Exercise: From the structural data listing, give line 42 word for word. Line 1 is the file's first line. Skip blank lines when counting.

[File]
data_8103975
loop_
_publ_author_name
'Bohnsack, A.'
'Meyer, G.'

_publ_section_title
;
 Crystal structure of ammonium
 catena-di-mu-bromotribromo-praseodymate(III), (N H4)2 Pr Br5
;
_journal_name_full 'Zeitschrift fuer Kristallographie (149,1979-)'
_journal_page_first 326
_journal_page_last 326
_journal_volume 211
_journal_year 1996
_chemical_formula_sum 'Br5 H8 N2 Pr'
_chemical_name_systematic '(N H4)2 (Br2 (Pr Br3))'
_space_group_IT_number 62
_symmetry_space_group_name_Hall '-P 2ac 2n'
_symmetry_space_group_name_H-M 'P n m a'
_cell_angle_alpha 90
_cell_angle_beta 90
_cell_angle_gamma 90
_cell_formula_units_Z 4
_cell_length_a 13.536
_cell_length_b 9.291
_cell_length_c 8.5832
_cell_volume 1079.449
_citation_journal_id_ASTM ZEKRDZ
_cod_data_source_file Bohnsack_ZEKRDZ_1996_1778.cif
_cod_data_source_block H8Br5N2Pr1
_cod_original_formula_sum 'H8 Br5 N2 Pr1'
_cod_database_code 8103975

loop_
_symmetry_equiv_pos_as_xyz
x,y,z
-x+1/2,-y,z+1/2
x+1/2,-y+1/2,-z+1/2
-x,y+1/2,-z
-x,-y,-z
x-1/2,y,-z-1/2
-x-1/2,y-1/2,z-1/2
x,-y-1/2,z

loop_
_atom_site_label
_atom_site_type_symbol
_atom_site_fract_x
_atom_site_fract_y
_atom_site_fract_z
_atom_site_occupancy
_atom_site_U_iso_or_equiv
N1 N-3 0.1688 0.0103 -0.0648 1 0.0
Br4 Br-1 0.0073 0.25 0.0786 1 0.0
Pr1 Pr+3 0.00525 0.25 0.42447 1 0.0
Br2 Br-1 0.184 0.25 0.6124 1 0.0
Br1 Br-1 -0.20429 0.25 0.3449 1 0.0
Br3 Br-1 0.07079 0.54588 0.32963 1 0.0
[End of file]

-x-1/2,y-1/2,z-1/2